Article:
Kim, tell us why you love photography...
Ansel Adams said "you don't take a photograph, you make it." this really sums up how I feel and why I love photography.
When I'm looking at a subject or a scene, I can see in my mind how I want the photo to appear and then I set about doing my best to achieve that. The pursuit of that great shot really makes it fun. I love too that photography gets me out amongst nature and it really lets me see the world in a whole different way, I love the surprising details you see when looking at a photo that you otherwise would have never known were there.
I find this all to be an extremely mindful experience, nowadays with stress levels running high for many people including myself, we are seeking out enjoyment and activities that give us a chance to relax and unwind, and for me this is definitely photography. It's truly a time when I am completely in the moment and thinking of nothing else other than what I'm shooting, I'm fully present, in that one moment, for me its meditative.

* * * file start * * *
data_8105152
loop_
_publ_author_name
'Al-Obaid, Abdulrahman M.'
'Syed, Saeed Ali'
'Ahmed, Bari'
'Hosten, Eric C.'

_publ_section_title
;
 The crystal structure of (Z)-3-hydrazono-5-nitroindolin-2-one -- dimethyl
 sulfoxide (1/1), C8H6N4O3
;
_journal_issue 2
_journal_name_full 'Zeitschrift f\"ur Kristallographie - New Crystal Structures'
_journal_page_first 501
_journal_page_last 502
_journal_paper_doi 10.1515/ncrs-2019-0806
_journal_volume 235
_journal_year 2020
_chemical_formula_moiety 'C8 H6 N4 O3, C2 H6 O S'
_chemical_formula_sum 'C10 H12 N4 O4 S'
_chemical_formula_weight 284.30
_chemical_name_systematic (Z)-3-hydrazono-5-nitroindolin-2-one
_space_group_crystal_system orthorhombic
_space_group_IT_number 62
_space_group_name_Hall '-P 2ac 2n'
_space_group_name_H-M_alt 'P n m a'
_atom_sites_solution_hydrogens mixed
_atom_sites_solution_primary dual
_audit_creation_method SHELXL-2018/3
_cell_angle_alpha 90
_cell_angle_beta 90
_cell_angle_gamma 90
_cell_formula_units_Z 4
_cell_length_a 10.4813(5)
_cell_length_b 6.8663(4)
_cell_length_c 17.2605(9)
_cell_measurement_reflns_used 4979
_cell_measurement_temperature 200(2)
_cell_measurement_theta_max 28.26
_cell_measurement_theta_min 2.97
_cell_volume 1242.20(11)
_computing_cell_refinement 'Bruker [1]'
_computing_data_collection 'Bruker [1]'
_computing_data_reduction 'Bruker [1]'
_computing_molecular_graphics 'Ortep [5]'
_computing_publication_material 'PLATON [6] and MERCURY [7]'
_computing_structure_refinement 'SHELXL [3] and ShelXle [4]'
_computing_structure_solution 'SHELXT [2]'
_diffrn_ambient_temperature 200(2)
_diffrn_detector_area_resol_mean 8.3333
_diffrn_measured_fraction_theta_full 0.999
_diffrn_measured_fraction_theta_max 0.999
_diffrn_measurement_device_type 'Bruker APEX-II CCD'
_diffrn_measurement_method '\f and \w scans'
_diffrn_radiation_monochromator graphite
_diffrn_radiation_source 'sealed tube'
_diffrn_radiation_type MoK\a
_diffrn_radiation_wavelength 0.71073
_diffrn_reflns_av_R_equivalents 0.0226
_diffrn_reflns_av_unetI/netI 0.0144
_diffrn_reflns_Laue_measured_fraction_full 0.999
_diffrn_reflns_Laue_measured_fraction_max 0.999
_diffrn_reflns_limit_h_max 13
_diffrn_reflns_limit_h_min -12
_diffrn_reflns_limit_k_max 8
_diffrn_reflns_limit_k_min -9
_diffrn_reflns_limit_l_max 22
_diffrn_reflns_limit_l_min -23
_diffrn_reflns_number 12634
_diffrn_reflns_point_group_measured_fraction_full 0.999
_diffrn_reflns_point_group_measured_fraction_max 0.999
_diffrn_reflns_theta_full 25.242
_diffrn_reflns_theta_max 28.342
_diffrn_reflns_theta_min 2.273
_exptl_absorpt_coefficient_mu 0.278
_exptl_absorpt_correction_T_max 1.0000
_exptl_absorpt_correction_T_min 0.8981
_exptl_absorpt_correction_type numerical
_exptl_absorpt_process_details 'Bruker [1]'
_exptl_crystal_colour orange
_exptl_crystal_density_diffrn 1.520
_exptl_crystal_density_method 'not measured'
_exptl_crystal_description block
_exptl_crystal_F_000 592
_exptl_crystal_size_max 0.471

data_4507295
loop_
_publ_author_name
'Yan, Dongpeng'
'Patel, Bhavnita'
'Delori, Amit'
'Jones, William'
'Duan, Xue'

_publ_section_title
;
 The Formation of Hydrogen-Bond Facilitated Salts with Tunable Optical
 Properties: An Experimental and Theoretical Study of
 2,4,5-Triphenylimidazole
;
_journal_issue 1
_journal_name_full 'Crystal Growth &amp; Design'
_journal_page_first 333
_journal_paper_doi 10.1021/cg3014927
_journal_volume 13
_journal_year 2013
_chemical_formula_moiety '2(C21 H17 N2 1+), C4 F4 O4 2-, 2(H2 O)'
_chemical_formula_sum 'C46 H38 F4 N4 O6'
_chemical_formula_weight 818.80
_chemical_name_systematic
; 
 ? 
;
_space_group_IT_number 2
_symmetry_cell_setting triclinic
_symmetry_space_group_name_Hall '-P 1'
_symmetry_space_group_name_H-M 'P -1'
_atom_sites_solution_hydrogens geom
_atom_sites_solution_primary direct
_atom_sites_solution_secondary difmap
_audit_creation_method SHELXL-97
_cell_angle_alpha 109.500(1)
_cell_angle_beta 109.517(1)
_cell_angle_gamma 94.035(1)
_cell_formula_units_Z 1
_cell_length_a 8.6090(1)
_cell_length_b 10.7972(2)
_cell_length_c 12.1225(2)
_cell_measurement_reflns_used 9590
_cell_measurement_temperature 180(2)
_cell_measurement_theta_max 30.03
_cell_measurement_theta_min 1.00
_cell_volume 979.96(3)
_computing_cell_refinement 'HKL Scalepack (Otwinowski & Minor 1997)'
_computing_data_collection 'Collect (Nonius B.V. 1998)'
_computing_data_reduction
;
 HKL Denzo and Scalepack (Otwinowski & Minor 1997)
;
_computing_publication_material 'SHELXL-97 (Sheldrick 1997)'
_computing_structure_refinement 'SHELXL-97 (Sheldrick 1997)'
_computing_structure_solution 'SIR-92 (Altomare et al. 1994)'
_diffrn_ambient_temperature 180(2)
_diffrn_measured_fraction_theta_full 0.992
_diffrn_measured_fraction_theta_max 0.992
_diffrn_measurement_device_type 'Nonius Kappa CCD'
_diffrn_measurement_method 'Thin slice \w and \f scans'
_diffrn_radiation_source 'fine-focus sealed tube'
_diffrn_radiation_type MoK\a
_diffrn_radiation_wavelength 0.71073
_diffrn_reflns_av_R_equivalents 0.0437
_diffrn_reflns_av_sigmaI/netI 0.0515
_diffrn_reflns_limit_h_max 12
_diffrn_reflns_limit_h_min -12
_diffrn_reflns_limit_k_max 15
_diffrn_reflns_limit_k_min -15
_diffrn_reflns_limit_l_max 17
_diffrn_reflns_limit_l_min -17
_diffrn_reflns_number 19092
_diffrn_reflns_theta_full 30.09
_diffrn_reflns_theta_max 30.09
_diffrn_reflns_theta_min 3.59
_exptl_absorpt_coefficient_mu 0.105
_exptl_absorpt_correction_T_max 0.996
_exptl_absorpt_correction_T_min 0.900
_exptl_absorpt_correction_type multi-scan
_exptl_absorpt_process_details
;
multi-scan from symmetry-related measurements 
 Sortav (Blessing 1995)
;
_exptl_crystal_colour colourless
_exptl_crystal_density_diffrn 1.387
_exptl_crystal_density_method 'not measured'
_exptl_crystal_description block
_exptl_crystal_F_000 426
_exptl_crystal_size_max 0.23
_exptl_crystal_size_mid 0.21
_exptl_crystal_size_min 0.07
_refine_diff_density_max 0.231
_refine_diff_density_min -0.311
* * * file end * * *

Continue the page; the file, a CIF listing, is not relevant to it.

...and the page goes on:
You're a keen wildlife conservationist, how does photography help you combine your 2 passions?
Sharing my images gives me a platform to raise awareness of conservation. Photos can be powerful motivators that help make people care.
Its also a great way for me to be able to contribute to conservation causes. For the last two years I have taken photos of endangered animals and produced calendars which were sold with all the proceeds going towards the construction of a new native bird breeding centre at Orana Wildlife Park. This centre will focus on breeding native birds like Kiwi, Whio and Pateke for release into the wild. Because of photography I have been able to contribute several thousand dollars towards this new centre which I'm really excited about.
How and when did your photography journey begin?